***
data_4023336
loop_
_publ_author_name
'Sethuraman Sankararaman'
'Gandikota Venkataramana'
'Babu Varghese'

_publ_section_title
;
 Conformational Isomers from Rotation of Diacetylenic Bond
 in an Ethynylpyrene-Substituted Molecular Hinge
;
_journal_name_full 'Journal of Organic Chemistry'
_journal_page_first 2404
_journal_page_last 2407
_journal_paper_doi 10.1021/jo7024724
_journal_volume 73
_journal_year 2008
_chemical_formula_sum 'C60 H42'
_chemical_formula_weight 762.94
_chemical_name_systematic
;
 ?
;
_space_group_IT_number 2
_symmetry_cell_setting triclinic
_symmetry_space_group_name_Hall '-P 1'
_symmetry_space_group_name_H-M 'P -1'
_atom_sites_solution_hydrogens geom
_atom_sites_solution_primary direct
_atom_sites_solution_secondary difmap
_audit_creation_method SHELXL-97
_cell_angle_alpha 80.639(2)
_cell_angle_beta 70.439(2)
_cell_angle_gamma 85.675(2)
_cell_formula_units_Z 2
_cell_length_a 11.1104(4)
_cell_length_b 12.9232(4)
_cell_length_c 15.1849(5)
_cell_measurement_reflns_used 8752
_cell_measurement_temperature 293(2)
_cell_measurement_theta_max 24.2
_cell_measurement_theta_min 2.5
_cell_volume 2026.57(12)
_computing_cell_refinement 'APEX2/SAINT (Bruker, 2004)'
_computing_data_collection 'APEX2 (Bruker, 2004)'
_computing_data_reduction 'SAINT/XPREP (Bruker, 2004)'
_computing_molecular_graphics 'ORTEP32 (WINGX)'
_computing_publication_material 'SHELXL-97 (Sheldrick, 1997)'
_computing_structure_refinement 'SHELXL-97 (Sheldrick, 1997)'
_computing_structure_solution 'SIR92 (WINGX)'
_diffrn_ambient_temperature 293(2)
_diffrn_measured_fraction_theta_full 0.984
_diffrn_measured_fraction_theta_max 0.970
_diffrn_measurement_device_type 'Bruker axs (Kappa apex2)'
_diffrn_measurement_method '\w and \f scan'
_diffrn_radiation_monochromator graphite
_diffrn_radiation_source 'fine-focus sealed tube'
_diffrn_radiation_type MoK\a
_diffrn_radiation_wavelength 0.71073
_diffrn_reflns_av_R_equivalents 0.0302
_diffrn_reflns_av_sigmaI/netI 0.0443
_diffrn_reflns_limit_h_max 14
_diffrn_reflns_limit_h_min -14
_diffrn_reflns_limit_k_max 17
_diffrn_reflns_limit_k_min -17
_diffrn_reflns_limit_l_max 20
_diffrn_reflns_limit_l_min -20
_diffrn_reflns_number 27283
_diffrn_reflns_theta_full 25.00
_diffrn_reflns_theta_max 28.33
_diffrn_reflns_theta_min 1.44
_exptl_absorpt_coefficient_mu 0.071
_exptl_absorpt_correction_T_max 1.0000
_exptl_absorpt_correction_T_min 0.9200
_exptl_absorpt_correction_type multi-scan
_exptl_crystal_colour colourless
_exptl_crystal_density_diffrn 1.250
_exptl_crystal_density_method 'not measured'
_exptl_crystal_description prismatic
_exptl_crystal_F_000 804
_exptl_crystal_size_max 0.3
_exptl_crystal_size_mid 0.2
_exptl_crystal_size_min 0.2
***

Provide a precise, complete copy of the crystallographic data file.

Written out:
data_4023336
loop_
_publ_author_name
'Sethuraman Sankararaman'
'Gandikota Venkataramana'
'Babu Varghese'

_publ_section_title
;
 Conformational Isomers from Rotation of Diacetylenic Bond
 in an Ethynylpyrene-Substituted Molecular Hinge
;
_journal_name_full 'Journal of Organic Chemistry'
_journal_page_first 2404
_journal_page_last 2407
_journal_paper_doi 10.1021/jo7024724
_journal_volume 73
_journal_year 2008
_chemical_formula_sum 'C60 H42'
_chemical_formula_weight 762.94
_chemical_name_systematic
;
 ?
;
_space_group_IT_number 2
_symmetry_cell_setting triclinic
_symmetry_space_group_name_Hall '-P 1'
_symmetry_space_group_name_H-M 'P -1'
_atom_sites_solution_hydrogens geom
_atom_sites_solution_primary direct
_atom_sites_solution_secondary difmap
_audit_creation_method SHELXL-97
_cell_angle_alpha 80.639(2)
_cell_angle_beta 70.439(2)
_cell_angle_gamma 85.675(2)
_cell_formula_units_Z 2
_cell_length_a 11.1104(4)
_cell_length_b 12.9232(4)
_cell_length_c 15.1849(5)
_cell_measurement_reflns_used 8752
_cell_measurement_temperature 293(2)
_cell_measurement_theta_max 24.2
_cell_measurement_theta_min 2.5
_cell_volume 2026.57(12)
_computing_cell_refinement 'APEX2/SAINT (Bruker, 2004)'
_computing_data_collection 'APEX2 (Bruker, 2004)'
_computing_data_reduction 'SAINT/XPREP (Bruker, 2004)'
_computing_molecular_graphics 'ORTEP32 (WINGX)'
_computing_publication_material 'SHELXL-97 (Sheldrick, 1997)'
_computing_structure_refinement 'SHELXL-97 (Sheldrick, 1997)'
_computing_structure_solution 'SIR92 (WINGX)'
_diffrn_ambient_temperature 293(2)
_diffrn_measured_fraction_theta_full 0.984
_diffrn_measured_fraction_theta_max 0.970
_diffrn_measurement_device_type 'Bruker axs (Kappa apex2)'
_diffrn_measurement_method '\w and \f scan'
_diffrn_radiation_monochromator graphite
_diffrn_radiation_source 'fine-focus sealed tube'
_diffrn_radiation_type MoK\a
_diffrn_radiation_wavelength 0.71073
_diffrn_reflns_av_R_equivalents 0.0302
_diffrn_reflns_av_sigmaI/netI 0.0443
_diffrn_reflns_limit_h_max 14
_diffrn_reflns_limit_h_min -14
_diffrn_reflns_limit_k_max 17
_diffrn_reflns_limit_k_min -17
_diffrn_reflns_limit_l_max 20
_diffrn_reflns_limit_l_min -20
_diffrn_reflns_number 27283
_diffrn_reflns_theta_full 25.00
_diffrn_reflns_theta_max 28.33
_diffrn_reflns_theta_min 1.44
_exptl_absorpt_coefficient_mu 0.071
_exptl_absorpt_correction_T_max 1.0000
_exptl_absorpt_correction_T_min 0.9200
_exptl_absorpt_correction_type multi-scan
_exptl_crystal_colour colourless
_exptl_crystal_density_diffrn 1.250
_exptl_crystal_density_method 'not measured'
_exptl_crystal_description prismatic
_exptl_crystal_F_000 804
_exptl_crystal_size_max 0.3
_exptl_crystal_size_mid 0.2
_exptl_crystal_size_min 0.2